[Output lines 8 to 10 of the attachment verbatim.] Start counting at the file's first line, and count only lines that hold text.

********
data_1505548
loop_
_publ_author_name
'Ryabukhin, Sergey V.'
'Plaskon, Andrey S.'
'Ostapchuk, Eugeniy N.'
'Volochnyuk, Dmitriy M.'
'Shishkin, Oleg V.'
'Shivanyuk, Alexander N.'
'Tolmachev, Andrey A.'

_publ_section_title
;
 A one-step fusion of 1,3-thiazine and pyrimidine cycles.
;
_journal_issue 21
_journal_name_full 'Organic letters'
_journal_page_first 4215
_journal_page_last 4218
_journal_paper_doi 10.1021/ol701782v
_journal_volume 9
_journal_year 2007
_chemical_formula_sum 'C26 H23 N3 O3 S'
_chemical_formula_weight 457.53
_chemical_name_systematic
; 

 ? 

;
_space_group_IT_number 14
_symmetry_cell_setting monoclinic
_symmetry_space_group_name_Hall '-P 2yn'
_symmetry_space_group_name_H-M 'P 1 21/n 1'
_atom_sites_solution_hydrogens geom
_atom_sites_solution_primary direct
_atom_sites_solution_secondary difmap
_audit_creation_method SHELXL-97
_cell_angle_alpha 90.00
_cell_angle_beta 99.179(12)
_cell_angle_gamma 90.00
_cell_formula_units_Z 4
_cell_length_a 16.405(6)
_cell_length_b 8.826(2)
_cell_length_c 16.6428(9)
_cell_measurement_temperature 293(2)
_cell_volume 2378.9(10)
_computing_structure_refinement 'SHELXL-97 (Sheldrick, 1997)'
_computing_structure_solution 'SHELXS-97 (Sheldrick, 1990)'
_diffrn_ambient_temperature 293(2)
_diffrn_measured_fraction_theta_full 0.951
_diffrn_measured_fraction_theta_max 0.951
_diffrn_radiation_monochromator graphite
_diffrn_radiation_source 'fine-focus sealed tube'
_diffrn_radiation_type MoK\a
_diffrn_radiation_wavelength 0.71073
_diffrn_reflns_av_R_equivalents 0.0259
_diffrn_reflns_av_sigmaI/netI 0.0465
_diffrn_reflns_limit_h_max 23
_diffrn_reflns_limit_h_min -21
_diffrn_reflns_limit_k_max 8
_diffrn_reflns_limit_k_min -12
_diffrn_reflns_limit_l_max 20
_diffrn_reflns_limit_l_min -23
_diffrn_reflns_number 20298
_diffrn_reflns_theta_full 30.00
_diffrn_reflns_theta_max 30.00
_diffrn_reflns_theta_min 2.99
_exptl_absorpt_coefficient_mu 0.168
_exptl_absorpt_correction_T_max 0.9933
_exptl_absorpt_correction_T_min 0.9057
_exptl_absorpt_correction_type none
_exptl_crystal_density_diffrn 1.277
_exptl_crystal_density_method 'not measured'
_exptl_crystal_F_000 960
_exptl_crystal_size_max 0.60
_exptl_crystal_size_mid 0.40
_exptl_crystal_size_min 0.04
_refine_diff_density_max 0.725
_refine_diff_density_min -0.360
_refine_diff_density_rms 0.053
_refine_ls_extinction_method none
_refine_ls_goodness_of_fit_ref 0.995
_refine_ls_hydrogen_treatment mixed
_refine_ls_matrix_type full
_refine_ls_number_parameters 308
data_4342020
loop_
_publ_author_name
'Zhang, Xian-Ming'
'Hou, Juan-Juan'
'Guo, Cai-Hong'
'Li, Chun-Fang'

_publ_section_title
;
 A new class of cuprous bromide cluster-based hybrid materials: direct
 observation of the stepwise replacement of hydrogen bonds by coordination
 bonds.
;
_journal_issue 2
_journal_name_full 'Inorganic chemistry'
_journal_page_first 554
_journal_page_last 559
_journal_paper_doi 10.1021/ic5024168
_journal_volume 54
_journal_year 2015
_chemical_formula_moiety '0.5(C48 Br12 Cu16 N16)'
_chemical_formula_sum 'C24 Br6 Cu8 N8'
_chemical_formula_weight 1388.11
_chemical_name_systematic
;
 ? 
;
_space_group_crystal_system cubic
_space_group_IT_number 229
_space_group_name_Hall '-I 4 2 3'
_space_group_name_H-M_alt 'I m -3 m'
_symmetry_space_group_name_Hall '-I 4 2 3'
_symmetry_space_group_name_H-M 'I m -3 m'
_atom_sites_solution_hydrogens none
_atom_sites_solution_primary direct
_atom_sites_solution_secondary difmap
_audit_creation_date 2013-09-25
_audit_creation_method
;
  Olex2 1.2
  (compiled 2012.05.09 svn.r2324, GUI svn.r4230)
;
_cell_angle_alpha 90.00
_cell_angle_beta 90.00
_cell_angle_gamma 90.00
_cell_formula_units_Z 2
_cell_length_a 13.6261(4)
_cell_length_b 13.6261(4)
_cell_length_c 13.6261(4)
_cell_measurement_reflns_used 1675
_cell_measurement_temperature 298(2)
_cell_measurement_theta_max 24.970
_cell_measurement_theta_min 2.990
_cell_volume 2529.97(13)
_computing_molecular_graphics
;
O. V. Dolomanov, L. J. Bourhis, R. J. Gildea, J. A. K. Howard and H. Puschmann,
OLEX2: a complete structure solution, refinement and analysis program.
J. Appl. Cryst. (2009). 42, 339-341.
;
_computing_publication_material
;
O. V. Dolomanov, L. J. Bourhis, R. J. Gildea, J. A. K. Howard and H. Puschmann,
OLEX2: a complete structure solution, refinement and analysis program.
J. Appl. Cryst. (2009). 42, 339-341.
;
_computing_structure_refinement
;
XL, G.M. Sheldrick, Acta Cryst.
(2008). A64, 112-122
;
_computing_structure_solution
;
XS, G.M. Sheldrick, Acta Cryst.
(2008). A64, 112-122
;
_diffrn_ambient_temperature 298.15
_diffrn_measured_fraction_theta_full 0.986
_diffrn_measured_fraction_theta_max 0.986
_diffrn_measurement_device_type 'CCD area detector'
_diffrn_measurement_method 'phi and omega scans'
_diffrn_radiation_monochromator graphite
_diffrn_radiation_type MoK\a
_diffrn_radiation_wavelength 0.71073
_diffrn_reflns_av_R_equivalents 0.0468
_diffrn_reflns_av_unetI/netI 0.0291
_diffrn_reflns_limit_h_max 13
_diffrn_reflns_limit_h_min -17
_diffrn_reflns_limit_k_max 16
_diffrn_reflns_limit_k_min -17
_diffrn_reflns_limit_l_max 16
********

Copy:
'Shishkin, Oleg V.'
'Shivanyuk, Alexander N.'
'Tolmachev, Andrey A.'